This can result in huge losses if you’re not careful, as well as damages to partners and partnerships. But, this is more than worth the risk for some, as you can come out extremely successful as well.
Again, this is why these hedge funds are not open to the public: they’re meant to only be utilized by the most professional investors out there. But, even the most professional investors still experience the hard-hitting loss of these types of funds every once in a while. You just have to be prepared and decide whether the risk is worth the reward or not.
As we’ve been mentioning this whole time, hedge funds are not very accessible funds. They are not available to the general public for investing whatsoever.
In order to invest in a hedge fund, you have to have a credible, reliable history of financial trading to prove adequate wealth and knowledge. Once again, this is why they are so risky: these money values are nothing to be laughed at, and they need to know that you have enough to be risking it.
If you’re someone who has been in the financial trade sphere for quite some time, and you’re more than familiar with the risks involved, you may be able to get your hands on (and your money in) some hedge funds.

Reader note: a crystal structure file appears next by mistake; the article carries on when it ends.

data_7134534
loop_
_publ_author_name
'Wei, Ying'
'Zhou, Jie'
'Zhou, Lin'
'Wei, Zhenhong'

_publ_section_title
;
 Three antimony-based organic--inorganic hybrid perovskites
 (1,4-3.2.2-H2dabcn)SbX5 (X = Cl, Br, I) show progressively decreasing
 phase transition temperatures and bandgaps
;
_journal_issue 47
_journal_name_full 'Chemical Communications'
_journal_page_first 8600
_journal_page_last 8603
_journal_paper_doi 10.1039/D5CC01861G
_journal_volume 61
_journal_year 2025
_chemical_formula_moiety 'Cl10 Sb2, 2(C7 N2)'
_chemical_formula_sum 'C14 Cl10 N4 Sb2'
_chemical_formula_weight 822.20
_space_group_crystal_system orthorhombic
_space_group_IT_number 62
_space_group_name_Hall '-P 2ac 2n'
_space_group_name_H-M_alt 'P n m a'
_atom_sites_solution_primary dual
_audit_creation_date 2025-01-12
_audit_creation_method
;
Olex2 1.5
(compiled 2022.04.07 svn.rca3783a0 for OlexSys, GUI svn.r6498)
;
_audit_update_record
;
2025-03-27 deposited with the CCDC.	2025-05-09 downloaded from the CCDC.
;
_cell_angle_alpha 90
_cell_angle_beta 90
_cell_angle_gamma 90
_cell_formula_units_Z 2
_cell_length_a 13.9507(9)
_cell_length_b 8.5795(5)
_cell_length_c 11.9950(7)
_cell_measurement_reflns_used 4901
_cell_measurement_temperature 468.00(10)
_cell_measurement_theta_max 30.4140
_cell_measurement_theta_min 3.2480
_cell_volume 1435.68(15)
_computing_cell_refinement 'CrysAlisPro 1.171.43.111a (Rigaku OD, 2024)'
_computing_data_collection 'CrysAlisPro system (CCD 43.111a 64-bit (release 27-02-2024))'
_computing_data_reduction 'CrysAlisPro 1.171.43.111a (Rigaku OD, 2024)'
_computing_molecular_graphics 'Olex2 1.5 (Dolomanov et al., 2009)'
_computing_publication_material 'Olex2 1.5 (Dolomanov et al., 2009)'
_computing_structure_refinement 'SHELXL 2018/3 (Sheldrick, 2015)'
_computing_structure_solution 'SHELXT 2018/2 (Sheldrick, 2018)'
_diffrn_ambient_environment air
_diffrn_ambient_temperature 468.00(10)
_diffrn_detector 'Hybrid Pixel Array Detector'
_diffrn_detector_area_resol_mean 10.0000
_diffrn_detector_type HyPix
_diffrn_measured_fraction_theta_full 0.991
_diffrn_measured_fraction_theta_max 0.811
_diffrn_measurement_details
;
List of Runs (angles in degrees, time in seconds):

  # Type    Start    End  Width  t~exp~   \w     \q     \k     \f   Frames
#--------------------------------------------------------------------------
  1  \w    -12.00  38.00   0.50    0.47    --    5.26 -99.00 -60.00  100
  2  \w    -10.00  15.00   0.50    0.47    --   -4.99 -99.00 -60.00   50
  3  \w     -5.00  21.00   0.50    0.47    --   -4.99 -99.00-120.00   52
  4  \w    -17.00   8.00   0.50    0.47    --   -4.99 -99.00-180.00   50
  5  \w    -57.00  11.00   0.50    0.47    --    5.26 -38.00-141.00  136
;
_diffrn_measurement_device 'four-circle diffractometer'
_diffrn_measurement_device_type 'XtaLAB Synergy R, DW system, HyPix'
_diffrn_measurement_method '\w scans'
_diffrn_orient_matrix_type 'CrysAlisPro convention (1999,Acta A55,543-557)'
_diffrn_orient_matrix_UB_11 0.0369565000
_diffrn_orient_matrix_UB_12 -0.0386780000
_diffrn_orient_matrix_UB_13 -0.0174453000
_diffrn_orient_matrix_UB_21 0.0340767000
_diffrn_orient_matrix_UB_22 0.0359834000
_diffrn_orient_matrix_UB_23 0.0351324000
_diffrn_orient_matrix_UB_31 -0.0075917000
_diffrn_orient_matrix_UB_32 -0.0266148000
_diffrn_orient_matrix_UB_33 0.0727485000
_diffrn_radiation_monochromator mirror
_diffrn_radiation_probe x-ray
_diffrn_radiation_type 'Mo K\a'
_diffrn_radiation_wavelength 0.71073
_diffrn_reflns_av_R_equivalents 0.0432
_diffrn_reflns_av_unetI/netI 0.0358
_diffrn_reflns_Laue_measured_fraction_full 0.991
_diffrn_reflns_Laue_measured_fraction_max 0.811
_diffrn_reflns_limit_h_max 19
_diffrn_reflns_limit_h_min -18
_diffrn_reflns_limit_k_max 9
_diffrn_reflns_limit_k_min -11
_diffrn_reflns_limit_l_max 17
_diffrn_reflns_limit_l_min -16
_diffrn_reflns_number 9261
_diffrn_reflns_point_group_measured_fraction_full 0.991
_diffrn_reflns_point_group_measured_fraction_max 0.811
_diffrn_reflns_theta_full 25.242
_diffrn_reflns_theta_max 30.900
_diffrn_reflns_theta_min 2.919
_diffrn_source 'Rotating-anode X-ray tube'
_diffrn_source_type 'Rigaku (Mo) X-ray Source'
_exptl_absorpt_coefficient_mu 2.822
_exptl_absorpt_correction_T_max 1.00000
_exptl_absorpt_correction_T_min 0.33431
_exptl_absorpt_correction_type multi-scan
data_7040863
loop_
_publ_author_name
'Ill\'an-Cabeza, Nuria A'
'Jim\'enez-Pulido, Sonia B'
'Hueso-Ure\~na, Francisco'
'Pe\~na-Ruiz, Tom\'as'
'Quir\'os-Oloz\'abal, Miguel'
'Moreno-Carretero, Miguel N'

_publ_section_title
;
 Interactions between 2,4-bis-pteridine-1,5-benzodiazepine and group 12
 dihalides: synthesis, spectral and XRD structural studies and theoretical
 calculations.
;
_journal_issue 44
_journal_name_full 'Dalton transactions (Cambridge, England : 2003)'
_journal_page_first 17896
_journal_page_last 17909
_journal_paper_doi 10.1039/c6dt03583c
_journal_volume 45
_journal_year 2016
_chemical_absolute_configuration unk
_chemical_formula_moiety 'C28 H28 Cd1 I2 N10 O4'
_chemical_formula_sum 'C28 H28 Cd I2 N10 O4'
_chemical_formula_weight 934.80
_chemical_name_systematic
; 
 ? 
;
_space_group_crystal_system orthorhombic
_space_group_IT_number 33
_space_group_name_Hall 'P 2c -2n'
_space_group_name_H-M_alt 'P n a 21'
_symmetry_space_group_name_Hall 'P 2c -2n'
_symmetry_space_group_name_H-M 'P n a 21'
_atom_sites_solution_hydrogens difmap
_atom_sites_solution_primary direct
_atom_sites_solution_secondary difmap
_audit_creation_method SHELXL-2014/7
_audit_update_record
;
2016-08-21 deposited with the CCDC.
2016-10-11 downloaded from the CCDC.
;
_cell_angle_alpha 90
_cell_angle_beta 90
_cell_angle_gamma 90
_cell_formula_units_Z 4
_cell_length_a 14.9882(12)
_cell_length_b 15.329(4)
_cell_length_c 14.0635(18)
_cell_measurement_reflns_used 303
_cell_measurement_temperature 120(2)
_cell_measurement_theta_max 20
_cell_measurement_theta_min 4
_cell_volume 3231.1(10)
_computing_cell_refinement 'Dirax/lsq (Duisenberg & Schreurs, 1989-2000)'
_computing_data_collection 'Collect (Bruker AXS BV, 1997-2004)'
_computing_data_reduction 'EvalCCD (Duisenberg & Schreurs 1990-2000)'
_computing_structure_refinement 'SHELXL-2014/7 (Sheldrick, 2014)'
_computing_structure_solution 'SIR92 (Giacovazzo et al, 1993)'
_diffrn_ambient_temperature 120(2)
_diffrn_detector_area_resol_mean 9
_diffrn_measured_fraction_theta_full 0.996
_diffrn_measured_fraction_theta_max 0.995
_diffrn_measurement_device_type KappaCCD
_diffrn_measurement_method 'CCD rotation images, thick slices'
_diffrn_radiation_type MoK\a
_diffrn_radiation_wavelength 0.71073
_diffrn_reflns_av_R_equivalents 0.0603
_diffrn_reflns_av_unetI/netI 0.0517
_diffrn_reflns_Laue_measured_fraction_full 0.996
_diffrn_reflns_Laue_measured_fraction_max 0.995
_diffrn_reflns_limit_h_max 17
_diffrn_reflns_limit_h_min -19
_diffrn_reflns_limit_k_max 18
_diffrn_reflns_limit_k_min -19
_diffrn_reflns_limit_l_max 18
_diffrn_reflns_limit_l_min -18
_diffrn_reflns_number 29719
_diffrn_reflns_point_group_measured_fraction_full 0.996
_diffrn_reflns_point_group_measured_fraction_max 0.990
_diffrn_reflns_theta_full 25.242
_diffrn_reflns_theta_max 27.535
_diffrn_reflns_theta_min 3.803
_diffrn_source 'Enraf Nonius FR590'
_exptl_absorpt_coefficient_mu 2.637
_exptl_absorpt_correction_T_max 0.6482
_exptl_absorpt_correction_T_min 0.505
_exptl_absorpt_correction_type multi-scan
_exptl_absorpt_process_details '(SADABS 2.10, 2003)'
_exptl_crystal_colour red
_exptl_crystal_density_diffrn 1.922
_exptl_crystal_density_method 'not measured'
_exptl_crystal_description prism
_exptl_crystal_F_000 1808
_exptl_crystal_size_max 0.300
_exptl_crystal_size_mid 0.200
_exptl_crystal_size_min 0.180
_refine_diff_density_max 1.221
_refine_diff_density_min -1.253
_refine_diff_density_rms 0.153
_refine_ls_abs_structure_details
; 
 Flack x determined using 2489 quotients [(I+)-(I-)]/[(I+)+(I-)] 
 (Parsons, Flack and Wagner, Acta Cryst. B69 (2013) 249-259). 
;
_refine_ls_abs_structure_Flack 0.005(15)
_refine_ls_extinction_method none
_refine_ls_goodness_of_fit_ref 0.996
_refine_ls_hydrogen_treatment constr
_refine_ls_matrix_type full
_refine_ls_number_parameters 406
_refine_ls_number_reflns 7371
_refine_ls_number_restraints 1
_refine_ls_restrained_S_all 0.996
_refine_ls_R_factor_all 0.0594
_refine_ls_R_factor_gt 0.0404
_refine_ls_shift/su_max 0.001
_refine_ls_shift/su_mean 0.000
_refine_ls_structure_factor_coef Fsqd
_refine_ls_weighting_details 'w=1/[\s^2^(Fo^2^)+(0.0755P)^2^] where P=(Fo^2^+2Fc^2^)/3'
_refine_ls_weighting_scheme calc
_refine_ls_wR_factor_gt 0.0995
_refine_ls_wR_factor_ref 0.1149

But, you must be certain that you have the wealth and knowledge to do so; otherwise, this private type of trading simply isn’t for you. If it is, that’s only more reassurance that you’ll be working alongside some of the best of the best–just like you.
All About ETFs
Now, let’s get into the nitty-gritties of Exchange Traded Funds. As a refresher, ETFs work as stocks do, are highly liquid and available for the public to enjoy. For more details about ETF fees, risk/rewards, and accessibility, though, keep on reading.
ETFs that are actively-managed have shown to have much higher fees than other types of investments. Typically, with these types of funds, you are looking at paying about expensive ratios of 0.44%, costing you $4.40 for $1,000 that you invest. Not bad, right?
Unfortunately, actively-managed ETFs have expense ratios that are significantly higher than the national average, leaving you paying more than you might have bargained for.
It is important to keep in mind that only actively-managed ETFs, or ETFs that have teams working on crafting decisions, have these hefty fees. The average typical ETF fee, as we mentioned is around $5 per $1,000, though this can still get a bit pricey depending on how much you’re investing. Usually, though, this is a relatively doable cost for investing in some low-risk funds.